The U.S. Women’s Soccer Team is shining a light on this country’s equal pay problem
It’s 2019, and women still make just 80 cents to every dollar made by white, non-Hispanic men. It’s even worse for most women of color.
In this year’s World Cup, the international spotlight is on equal pay and the women who are demanding it. The U.S. Women’s National Soccer Team, which is currently dominating the World Cup while the men’s team failed to even qualify last year, is currently involved in a lawsuit to secure pay equity with their male counterparts. Their efforts are bringing attention to this pervasive issue that impacts women of all demographic groups and in nearly every industry.
- Pay discrimination is already illegal under the Equal Pay Act of 1963 and Title VII of the Civil Rights Act of 1964, but the wage gap persists today. On average, an American woman loses $10,000 annually to the gender wage gap.
- It’s even worse for women of color: For every $1 white, non-Hispanic men make, Asian American and Pacific Islander women make $0.85, black women make $0.61, Native women make $0.58, and Latina women make $0.53.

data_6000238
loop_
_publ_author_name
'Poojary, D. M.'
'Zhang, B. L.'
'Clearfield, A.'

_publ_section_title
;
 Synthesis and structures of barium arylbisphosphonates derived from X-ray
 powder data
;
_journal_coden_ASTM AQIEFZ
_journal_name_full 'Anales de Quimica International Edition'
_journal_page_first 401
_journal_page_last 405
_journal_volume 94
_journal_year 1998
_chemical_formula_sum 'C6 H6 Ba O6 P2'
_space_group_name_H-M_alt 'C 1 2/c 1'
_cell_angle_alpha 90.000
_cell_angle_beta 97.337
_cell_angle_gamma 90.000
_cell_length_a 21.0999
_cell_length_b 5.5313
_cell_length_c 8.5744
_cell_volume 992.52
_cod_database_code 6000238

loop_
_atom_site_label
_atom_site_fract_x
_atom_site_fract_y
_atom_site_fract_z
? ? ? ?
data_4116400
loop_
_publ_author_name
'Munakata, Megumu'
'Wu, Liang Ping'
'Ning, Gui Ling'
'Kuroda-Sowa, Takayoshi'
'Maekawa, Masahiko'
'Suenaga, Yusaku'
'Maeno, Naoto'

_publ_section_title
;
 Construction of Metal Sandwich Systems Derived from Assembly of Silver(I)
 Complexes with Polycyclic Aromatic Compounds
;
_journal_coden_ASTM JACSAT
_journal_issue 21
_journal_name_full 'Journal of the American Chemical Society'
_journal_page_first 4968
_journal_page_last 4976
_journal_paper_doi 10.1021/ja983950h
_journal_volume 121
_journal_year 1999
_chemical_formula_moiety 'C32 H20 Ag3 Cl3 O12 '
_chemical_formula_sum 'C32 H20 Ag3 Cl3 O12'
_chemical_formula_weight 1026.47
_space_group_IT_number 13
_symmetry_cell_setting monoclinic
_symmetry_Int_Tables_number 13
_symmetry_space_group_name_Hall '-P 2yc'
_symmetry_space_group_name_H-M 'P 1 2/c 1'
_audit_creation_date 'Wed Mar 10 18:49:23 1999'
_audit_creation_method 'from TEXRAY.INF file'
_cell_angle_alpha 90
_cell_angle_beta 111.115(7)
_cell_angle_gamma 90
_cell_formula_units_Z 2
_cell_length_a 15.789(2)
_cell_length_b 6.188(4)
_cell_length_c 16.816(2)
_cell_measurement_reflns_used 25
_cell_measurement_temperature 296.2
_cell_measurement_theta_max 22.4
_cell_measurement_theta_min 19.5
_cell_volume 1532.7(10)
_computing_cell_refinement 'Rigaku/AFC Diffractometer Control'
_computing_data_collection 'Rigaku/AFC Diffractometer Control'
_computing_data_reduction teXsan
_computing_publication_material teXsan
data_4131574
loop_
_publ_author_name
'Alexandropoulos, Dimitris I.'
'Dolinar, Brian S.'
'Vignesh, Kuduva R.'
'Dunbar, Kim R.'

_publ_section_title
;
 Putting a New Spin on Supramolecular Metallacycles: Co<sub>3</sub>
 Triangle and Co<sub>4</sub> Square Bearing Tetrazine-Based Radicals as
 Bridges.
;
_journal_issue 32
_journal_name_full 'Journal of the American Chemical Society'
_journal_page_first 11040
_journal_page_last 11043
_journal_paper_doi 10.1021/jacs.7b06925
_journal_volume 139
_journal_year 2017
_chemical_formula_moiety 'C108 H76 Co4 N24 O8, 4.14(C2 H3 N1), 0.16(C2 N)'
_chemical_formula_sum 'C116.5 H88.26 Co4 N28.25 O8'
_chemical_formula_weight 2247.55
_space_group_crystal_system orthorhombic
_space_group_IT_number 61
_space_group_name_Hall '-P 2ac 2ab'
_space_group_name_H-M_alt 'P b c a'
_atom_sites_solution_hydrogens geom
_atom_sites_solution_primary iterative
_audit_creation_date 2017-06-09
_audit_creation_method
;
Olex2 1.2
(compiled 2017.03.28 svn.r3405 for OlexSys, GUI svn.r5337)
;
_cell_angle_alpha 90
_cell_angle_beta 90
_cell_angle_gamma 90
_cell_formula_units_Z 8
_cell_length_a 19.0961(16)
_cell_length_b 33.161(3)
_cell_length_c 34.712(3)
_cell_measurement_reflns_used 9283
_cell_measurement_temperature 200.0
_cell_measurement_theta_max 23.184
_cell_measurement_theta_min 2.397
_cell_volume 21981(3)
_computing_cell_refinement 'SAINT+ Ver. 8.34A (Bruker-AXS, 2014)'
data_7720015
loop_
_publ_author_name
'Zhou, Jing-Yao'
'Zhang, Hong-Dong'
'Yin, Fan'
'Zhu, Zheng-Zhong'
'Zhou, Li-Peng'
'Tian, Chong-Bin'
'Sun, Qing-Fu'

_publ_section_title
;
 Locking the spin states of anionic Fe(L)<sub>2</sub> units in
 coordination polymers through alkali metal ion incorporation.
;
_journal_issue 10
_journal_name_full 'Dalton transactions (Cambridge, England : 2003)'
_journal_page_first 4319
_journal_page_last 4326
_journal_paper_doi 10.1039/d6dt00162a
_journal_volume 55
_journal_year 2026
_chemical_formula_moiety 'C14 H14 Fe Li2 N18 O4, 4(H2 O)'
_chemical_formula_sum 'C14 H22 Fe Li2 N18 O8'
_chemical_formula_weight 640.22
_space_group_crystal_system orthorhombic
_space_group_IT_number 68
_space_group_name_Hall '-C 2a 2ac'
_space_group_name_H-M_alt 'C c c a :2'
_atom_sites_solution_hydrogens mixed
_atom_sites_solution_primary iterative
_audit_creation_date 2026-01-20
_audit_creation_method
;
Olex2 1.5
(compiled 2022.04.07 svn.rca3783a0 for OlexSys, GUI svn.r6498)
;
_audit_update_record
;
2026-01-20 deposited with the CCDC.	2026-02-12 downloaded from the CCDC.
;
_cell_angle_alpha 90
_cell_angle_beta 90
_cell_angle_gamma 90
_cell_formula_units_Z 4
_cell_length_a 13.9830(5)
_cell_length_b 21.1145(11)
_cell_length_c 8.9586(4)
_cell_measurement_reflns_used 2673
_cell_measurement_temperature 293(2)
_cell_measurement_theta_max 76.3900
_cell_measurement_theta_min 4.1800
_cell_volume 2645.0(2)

- Women are the backbone of the economy, and most new jobs being filled by women are in industries with larger-than-average gender wage gaps.
- House Democrats’ Paycheck Fairness Act is a key first step to closing the gender wage gap. It would strengthen existing laws to protect workers from retaliation for discussing pay, ban the use of salary history in hiring processes, increase accountability and transparency, and “require employers to prove that any pay disparities between men and women are…not sex-based.”
- Senate Republicans are obstructing progress: House Democrats (and seven House Republicans) passed the Paycheck Fairness Act in March. Now, McConnell’s Republican Senate refuses to do their part.
- Trump is against closing the pay gap: SHOCKER. Trump’s administration tried to sabotage a plan to close the wage gap earlier this year, until a federal judge stepped in.
- Equal pay is an important 2020 issue: As the Democratic presidential candidates travel the country and appear on the national stage, we hope to hear robust plans to close the gender wage gap. Some candidates have already rolled out proposals to do just that, and we need to see more. Women’s economic security depends on it.